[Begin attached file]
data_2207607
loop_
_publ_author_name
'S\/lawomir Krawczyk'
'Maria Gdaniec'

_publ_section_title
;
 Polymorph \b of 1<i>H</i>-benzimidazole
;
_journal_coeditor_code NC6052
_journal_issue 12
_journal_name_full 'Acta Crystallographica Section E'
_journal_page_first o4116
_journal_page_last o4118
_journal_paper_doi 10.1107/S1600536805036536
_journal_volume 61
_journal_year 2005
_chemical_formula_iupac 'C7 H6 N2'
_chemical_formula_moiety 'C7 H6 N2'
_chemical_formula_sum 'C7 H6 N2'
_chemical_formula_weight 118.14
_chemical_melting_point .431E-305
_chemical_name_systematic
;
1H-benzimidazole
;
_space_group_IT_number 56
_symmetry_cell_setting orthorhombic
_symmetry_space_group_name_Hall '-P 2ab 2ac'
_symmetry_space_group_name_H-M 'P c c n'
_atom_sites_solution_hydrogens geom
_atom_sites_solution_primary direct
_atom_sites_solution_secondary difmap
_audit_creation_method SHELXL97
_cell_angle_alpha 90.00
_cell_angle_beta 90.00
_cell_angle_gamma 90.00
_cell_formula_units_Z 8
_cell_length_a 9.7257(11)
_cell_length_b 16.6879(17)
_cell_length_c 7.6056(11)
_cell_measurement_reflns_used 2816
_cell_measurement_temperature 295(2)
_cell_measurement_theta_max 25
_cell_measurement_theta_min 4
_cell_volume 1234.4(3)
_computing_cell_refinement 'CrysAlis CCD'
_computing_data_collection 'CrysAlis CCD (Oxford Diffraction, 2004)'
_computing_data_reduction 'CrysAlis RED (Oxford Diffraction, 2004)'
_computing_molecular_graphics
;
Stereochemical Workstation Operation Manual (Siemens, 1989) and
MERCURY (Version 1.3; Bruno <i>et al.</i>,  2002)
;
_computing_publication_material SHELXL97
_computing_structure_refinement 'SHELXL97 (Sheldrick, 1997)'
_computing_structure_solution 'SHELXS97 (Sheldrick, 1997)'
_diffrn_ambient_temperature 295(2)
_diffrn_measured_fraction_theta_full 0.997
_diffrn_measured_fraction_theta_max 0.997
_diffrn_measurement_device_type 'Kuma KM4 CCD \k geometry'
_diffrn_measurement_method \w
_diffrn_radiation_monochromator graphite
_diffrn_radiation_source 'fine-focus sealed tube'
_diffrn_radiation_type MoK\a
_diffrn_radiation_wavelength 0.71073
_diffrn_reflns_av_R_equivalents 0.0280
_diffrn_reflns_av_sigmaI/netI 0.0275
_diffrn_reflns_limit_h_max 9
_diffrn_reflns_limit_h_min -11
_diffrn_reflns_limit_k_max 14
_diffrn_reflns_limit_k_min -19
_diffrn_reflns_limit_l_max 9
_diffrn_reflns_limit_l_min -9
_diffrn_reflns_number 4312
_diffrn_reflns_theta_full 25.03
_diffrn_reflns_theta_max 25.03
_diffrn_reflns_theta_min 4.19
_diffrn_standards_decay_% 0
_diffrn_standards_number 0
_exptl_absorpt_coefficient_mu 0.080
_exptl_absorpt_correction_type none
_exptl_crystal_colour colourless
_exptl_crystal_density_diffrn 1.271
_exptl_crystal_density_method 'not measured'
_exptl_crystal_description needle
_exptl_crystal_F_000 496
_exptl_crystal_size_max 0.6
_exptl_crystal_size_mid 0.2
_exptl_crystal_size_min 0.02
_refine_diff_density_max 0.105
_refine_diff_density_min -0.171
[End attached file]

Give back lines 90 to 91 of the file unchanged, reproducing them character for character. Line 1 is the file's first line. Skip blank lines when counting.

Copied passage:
_exptl_crystal_size_min 0.02
_refine_diff_density_max 0.105